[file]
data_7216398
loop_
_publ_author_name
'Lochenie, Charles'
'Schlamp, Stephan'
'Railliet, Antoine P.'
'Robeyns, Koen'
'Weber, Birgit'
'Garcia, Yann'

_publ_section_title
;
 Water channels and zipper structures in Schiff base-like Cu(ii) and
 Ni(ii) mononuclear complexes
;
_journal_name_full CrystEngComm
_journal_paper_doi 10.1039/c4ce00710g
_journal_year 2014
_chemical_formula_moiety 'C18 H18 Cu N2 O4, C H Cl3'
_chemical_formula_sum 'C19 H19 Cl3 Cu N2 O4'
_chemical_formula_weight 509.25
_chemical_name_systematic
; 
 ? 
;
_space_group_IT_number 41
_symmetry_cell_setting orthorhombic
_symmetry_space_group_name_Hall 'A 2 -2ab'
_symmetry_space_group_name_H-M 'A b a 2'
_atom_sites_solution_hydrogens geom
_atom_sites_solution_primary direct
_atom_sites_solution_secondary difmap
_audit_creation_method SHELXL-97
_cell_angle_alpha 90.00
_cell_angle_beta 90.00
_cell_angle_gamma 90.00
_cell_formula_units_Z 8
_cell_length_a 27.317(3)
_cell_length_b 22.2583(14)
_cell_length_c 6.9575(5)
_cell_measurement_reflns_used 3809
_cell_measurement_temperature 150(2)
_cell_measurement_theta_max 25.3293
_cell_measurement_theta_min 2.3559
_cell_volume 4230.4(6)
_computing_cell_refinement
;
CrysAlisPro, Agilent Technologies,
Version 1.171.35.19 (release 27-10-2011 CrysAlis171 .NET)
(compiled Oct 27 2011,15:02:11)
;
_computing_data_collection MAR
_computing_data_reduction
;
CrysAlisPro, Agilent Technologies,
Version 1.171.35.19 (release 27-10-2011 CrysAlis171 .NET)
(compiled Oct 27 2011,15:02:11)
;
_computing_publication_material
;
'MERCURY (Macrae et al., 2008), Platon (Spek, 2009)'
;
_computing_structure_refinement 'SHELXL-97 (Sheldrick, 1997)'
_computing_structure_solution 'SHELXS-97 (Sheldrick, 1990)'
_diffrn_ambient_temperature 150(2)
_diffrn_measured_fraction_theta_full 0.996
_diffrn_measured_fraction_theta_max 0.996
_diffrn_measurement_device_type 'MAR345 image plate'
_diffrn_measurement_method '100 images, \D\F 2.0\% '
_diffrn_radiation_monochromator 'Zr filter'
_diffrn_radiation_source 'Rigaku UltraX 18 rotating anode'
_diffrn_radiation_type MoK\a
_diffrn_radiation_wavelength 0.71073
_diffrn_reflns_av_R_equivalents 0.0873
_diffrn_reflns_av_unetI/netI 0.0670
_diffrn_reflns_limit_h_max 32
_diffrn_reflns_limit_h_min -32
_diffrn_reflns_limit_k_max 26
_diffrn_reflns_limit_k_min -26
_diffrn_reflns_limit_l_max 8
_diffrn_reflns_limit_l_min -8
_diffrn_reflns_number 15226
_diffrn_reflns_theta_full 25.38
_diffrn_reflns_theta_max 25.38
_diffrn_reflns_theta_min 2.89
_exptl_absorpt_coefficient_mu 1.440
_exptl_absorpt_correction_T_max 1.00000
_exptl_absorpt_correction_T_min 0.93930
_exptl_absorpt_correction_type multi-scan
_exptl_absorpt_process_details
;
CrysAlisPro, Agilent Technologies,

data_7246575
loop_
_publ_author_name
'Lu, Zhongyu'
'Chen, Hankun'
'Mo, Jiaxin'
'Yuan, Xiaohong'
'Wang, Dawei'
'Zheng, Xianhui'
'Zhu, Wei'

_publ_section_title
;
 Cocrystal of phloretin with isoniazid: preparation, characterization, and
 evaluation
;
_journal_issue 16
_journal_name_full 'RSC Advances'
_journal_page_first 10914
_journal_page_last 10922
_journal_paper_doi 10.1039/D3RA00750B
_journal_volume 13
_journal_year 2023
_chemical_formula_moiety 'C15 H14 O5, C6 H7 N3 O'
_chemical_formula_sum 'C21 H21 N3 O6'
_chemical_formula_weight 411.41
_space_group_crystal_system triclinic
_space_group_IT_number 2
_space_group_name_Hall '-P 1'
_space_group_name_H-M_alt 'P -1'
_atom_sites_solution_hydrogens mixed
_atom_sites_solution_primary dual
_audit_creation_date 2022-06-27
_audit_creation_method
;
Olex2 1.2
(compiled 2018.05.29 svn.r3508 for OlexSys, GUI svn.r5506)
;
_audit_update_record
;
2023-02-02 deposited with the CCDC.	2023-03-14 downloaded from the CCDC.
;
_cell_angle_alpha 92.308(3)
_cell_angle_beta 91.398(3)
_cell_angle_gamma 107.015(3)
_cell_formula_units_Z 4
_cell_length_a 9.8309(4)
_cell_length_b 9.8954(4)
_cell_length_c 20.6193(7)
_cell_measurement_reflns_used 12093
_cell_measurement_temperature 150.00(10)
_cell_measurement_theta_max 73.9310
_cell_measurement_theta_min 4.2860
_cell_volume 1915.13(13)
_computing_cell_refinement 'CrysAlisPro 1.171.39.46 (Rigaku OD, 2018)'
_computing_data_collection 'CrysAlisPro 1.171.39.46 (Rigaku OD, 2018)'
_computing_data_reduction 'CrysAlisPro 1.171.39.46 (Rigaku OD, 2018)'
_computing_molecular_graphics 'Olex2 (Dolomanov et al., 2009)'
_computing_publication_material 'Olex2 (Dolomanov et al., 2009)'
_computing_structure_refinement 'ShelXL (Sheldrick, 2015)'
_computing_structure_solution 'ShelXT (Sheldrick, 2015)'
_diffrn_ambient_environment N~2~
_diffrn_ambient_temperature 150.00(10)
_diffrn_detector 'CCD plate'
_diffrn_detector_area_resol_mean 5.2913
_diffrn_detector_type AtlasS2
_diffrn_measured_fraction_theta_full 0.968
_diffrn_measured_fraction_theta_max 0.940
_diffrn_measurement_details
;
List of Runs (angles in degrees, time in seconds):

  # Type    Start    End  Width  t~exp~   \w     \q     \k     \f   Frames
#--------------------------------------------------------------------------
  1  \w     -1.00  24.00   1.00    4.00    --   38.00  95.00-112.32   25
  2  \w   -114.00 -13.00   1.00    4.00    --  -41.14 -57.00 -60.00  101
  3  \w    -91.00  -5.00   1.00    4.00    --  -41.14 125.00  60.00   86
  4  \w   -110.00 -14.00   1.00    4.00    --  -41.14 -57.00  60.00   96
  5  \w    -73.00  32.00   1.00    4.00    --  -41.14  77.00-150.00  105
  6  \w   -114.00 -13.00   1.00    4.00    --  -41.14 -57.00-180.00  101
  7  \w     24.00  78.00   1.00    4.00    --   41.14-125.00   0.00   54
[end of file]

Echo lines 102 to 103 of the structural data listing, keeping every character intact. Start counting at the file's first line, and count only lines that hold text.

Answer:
_publ_section_title
;